How to Prepare for a Small Business Website Redesign

So you’ve been saddled with trying to get your company’s website redesigned. Can be a bit overwhelming, right? How do you know what you’re supposed to know without having to become an expert yourself? How can you be sure you’re not going to be taken advantage of? What features are crucial and which ones are nice-to-haves? Okay, take a deep breath. There is a lot to cover, but it’s really no where near as bad as it could be.

First things first, why are you redesigning your site?

You may state the obvious, “I want it to bring in more sales!” Or “I need to promote a music festival!” Or my favorite, “I don’t even know, but it’s super old and we really need to update the look.” Look, I can’t even tell you how many decade old websites I’ve had the pleasure of updating. It’s a thing. And these are all good answers because they establish a need and a goal. This part may seem tedious, but whatever designer you hire is going to ask you exactly this. Why? Because they need to know how they are going to make you happy, and the only way they can do that is if they have a tangible goal. Outlined and in black and white. It’s also what will show that the terms of a contract have been fulfilled. Also super important.

What are you bringing over from your current website?

Let’s take a look at what you’ve got going on right now. Do you have an about page with old team members on it who have moved on? What about expired products or services? Do you have documents that need to be updated? Product pricing charts, spec charts, or brochures?

What about your tried and true content? What do you have on your site that’s been working great? Has anything been working great? This could even be just a page you constantly refer to – even if it’s your Contact page. Speaking of your Contact page, how does it look? Your phone, email, fax (fax? who still uses a fax? OK, I do…), your social media – does that look good? And if you have forms on your site, like a contact form, who does it go to? Basically you want to roll through your current site and take an inventory of how your content looks; what needs to be updated and what do you want to keep. Your designer is going to need to know what is being brought over so they can take the type of content into consideration when they do their style guides. You don’t have to be perfect here, but they are going to need to know if they will be providing layouts for spec sheets versus blog posts – or both! Don’t get overwhelmed if you have a lot of content, or even a little but are short for time. Really what the designer needs is just an idea of what they are working with so they can provide you with something you’ll be able to move forward with. And one last thing, if you find you have a ton of content that needs updating, go ahead and bring it over to the new site. A website is never complete. It’s like a living, breathing document – it will ALWAYS be changing. So if sorting through content is holding you back, just bring it over or you’ll never get started.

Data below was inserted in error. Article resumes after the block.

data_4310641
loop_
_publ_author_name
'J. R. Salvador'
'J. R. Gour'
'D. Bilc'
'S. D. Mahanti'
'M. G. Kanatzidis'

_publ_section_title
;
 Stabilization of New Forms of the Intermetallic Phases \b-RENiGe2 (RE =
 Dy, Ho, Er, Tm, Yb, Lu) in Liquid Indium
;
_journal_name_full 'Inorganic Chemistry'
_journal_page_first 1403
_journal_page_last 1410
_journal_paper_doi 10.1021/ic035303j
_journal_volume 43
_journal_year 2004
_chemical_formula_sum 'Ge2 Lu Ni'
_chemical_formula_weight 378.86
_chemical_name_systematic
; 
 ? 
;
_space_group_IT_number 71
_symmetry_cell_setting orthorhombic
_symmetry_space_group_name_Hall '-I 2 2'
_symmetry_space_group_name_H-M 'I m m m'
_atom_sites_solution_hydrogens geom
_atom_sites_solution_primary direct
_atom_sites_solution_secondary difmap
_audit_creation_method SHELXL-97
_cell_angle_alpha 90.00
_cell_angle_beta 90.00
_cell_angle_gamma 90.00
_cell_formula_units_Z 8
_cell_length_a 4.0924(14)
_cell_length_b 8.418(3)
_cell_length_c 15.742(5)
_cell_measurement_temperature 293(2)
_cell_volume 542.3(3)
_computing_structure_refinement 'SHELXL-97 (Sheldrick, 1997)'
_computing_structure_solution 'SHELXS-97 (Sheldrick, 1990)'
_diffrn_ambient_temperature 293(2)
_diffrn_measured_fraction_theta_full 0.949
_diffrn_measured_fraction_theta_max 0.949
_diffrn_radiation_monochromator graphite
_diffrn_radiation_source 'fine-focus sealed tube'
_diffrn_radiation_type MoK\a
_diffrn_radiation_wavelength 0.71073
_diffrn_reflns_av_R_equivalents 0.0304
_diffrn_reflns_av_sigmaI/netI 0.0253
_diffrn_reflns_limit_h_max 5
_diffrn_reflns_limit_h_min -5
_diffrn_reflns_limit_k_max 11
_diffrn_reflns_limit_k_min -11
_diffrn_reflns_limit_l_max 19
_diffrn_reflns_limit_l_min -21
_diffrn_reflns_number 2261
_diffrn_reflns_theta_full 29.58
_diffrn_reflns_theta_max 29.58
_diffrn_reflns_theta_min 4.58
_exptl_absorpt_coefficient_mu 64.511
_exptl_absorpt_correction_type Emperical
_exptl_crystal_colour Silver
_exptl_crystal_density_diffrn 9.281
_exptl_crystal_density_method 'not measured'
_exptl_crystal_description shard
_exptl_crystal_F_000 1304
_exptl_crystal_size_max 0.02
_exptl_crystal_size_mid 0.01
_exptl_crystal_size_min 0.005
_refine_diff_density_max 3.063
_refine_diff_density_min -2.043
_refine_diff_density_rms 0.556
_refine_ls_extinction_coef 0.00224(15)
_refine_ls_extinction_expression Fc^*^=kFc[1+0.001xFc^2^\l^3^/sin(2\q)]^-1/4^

Who are your competitors (or similar businesses) in your area?

Now the fun part – we get to be spies! You know who your competitors are – even if you’re a church and your goal is to reach more potential parishioners, you know who other local or national churches who are doing something cool, or have methods you admire. Now let’s get snooping! Check out the other sites – are they all dated? Is one using some cool web tricks?